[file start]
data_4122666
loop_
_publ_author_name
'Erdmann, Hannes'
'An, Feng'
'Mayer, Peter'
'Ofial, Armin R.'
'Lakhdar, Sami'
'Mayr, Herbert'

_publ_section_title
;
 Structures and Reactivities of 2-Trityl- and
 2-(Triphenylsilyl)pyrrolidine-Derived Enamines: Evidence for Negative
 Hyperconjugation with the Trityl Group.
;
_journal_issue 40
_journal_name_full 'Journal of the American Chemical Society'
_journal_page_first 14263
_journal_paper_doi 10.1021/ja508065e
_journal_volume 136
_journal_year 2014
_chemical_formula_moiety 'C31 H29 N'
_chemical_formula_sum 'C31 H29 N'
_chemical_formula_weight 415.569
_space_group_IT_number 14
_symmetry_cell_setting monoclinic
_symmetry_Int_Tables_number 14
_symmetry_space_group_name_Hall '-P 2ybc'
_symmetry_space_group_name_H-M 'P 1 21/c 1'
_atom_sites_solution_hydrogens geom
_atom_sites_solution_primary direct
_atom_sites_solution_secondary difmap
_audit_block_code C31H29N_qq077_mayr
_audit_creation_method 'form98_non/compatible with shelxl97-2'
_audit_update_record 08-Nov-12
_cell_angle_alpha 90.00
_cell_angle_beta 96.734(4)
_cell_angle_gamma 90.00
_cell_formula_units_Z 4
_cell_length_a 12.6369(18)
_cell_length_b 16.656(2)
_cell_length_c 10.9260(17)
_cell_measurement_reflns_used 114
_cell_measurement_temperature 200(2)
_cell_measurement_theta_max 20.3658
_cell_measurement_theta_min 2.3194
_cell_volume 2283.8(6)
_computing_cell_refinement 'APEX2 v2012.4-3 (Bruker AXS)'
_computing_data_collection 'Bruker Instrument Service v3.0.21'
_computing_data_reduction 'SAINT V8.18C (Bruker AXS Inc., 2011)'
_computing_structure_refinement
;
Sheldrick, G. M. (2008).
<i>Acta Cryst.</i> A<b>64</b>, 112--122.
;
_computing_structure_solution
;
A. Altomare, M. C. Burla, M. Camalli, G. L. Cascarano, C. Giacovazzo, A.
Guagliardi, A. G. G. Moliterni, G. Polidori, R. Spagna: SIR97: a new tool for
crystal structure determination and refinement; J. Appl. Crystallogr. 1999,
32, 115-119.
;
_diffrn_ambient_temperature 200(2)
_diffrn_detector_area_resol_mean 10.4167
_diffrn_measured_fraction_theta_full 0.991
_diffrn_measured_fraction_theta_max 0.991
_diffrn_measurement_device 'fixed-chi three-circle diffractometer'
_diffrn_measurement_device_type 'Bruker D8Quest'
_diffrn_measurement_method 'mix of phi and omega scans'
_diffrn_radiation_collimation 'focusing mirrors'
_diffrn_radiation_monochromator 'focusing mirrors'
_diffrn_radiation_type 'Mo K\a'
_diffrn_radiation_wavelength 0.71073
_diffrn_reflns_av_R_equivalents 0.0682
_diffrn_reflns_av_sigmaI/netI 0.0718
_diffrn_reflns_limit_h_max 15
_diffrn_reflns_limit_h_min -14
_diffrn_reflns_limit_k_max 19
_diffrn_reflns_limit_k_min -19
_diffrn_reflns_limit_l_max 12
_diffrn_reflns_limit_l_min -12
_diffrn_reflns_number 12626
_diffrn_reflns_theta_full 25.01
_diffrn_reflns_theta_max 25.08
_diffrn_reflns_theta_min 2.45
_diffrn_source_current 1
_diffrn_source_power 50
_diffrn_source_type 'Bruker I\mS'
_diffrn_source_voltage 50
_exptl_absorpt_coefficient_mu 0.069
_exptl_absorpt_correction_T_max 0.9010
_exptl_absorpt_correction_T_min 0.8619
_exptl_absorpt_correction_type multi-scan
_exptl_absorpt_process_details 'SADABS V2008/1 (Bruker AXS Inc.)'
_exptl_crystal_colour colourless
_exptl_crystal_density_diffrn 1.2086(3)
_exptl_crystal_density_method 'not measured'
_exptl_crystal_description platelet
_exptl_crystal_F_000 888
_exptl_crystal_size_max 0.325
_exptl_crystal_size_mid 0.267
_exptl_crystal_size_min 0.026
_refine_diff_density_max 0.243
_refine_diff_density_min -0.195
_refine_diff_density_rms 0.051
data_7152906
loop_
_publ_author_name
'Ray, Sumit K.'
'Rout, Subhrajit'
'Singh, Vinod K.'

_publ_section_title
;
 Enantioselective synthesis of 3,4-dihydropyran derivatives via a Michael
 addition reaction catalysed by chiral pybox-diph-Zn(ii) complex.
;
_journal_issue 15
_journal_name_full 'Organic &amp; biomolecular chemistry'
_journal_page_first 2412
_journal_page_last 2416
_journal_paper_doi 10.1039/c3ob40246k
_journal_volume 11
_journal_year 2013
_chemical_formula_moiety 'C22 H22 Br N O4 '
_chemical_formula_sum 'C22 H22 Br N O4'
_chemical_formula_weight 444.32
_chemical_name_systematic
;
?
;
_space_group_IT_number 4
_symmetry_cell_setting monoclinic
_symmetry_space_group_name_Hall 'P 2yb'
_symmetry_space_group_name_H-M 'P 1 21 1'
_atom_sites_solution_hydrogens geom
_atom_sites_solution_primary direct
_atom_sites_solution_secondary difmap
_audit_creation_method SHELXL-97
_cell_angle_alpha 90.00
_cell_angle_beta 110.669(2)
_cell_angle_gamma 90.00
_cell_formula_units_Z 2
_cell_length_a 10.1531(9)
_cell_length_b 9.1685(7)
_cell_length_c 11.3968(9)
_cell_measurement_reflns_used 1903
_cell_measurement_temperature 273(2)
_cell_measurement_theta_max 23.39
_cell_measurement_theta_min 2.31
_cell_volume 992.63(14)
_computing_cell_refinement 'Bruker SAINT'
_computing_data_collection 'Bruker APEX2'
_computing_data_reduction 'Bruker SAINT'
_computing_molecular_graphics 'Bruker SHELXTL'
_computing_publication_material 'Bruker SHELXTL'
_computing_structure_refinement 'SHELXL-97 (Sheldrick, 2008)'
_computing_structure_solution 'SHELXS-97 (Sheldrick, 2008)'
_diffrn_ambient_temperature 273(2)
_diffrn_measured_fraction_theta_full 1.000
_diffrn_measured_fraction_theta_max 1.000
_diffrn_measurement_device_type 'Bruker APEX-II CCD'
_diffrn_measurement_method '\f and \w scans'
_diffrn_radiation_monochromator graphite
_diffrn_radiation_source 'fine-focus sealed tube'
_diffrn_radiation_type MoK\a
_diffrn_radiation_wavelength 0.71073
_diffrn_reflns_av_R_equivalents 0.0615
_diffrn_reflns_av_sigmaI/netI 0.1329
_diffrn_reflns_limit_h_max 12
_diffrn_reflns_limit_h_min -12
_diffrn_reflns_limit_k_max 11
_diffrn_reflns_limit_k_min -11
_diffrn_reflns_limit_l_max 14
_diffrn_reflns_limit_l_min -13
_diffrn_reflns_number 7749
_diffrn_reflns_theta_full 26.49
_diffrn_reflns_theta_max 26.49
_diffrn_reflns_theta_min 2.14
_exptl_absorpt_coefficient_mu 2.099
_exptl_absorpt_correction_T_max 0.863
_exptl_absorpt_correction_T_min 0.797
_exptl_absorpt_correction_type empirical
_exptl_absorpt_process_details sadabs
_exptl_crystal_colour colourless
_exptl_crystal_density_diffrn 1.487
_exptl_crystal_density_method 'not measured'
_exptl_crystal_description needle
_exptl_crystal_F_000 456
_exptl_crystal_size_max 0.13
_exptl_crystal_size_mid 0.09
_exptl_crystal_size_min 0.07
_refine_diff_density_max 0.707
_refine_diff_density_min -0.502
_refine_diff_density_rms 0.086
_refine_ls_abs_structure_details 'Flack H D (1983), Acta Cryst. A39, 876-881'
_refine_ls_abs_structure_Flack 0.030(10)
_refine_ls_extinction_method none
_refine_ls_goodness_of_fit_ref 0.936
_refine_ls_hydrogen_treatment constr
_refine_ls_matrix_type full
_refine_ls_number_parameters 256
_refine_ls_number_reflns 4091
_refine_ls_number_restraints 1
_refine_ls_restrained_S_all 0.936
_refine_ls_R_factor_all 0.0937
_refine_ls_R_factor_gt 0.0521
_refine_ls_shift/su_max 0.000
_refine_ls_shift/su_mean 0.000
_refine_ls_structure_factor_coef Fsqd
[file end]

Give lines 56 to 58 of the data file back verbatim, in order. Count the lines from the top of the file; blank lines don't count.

_computing_structure_solution
;
A. Altomare, M. C. Burla, M. Camalli, G. L. Cascarano, C. Giacovazzo, A.